Everyone knows curiosity killed the cat, but why was the cat so curious in the first place? While curiosity is a well-known, basic element of our cognition, the function and biological underpinnings remain poorly understood. Though scientists have debated curiosity and its unanswered questions for many years, a pair of researchers from the University of Rochester say we’ve been focusing on the wrong questions. In a review of curiosity science published in Neuron, they say it’s time to focus on curiosity’s evolution, mechanism, and function, rather than its precise definition.

An Uncertain Concept

“Curiosity is a long-standing problem that is fascinating but has been difficult to approach scientifically,” said co-author Benjamin Hayden, an assistant professor of brain and cognitive sciences, in a press release. “But we felt that the field has recently managed to develop new formal and quantifiable techniques for studying curiosity and that it’s worth getting the word out. There are several people, working in several different disciplines, who may not be aware of each other’s work, but who should be.”

Neuroscientists often research subjects for which there are no agreed upon definitions — attention, self-control, and reward, for example.

“Fighting over the proper definition is a big part of figuring out how they work,” said co-author Celeste Kidd of the Rochester baby Lab and Rochester Kid Lab. “We have to be comfortable with that kind of uncertainty.”

Curiosity has been a subject of study since the early 19th century. Researchers were drawn toward both human and animal curiosity, with some asking mothers about which new experiences their children were drawn to, and some (including the famous Ivan Pavlov) looked at “what-is-it?” as a basic, reflexive drive in animals. Some claim curiosity is entirely intrinsically motivated rather than a more complicated process (such as information-seeking or risk-taking). This view is problematic, though, when one tries to determine the intrinsic motivation of babies, primates, and other organisms that cannot communicate or explain their inner world.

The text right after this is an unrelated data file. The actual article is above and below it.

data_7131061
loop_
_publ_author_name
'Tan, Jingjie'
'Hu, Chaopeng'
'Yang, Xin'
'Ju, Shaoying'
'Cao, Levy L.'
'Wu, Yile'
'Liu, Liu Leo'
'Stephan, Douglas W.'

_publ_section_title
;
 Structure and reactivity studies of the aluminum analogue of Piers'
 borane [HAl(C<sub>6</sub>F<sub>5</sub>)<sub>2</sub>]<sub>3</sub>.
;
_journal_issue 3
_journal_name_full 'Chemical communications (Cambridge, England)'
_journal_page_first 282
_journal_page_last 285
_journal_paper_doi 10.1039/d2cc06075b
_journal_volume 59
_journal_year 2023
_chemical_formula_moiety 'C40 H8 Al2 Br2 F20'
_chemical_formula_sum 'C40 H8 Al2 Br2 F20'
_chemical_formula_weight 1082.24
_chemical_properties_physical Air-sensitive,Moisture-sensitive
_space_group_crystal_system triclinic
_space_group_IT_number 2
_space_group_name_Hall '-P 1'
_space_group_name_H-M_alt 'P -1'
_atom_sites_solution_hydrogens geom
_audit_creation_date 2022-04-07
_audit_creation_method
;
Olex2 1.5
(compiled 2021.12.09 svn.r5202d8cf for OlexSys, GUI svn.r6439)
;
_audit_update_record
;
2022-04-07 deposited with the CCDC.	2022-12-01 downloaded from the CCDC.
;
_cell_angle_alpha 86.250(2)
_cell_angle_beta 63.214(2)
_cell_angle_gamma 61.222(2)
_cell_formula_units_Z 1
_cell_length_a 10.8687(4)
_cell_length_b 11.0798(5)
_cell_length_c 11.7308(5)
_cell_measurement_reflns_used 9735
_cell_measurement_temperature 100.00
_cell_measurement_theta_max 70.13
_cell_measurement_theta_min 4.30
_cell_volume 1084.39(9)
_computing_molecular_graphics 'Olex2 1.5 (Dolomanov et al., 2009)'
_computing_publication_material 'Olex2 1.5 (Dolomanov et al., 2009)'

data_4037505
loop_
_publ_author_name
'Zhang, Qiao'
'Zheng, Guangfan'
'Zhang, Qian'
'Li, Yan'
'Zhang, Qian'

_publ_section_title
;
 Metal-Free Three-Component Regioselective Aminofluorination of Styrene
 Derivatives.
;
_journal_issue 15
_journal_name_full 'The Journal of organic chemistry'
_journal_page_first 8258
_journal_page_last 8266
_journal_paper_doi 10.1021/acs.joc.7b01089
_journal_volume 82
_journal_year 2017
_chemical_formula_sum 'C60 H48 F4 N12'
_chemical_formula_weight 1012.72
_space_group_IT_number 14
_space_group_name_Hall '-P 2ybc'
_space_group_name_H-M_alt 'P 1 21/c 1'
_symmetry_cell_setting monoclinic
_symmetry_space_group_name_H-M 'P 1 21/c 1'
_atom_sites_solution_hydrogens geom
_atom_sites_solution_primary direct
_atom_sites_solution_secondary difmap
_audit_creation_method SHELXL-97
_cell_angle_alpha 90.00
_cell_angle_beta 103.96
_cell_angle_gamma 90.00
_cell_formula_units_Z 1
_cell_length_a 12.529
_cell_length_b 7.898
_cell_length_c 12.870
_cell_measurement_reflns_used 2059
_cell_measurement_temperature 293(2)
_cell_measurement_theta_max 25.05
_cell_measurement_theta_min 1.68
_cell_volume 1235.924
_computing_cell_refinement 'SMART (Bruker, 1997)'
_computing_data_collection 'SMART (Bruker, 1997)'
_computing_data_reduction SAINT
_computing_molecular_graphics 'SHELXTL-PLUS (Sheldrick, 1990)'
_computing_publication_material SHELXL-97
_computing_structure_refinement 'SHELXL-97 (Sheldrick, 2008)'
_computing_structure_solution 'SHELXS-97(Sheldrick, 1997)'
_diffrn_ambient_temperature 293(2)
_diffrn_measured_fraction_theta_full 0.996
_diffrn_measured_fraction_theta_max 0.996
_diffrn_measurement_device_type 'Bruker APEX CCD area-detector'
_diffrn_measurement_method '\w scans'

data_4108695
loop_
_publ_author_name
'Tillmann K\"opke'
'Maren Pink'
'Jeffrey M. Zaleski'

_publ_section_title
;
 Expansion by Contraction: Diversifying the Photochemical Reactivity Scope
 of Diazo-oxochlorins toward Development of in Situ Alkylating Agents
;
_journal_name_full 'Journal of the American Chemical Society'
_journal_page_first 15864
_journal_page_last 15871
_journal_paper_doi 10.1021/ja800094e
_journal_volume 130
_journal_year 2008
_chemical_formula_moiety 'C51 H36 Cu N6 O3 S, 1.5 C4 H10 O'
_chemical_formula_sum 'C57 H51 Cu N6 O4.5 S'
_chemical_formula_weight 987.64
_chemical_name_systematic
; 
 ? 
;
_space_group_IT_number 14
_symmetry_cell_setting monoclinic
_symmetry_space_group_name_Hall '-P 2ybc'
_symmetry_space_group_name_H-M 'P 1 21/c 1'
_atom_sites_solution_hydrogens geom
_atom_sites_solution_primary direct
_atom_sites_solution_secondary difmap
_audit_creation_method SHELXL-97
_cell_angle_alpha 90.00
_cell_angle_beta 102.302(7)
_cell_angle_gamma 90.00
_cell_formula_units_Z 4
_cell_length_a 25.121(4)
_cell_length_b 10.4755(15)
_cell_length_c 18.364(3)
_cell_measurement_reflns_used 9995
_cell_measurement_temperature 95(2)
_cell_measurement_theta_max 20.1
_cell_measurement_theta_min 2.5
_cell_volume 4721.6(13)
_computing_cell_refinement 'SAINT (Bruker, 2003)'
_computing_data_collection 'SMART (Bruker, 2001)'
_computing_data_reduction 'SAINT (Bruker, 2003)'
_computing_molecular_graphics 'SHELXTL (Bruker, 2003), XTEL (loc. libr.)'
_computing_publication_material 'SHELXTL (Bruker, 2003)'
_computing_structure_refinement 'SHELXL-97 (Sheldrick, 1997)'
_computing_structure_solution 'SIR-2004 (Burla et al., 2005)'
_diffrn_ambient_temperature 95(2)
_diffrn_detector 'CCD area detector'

The authors use a working definition of curiosity as “a drive state for information,” which can be observed in creatures as simple as worms.

“When the information seeking becomes active, it’s reasonable to start talking about it as a minimal form of curiosity,” Hayden said. “This definition, and the idea that roundworms may be curious, will be hard for some people to swallow. But by looking at it from an evolutionary perspective — the benefits of information-seeking in general — scientists can make rapid progress; but by sitting around and arguing about what is and is not curiosity, progress will be much slower.”

Looking Toward The Future

An example of one question that goes beyond curiosity’s definition is that of its benefits. Some education literature totes curiosity as beneficial in that it facilitates learning, and thus success increases along with the degree of one’s curiosity. Though more information does allow for better choices, curiosity can lead to the pursuit of stimuli that aren’t necessarily useful.

“Everything in life involves trade-offs,” Kidd said. “If we spend time watching a TV show because we’re curious about what happened, then we spend less time working on our jobs. So there is definitely a balance, and too much curiosity can be harmful.”

The authors also bring up the connection between studying curiosity and studying ADHD and other attentional disorders. Though most of us focus our curiosity on things that are directly relevant to us (ex: Who are my ancestors?) those with these disorders suffer from impaired attention in a way that could prompt interest in non-ideal information.

Hayden and Kidd hope the future will bring further research into how curiosity can be controlled, along with an understanding of how curiosity is affected by disease, and how it differs between childhood and adulthood. The authors were also interested in the link between curiosity and learning, and are optimistic that scientists will eventually agree on a suitable classification for curiosity.

Source: Kidd C, Hayden B. The Psychology and Neuroscience of Curiosity. Neuron. 2015.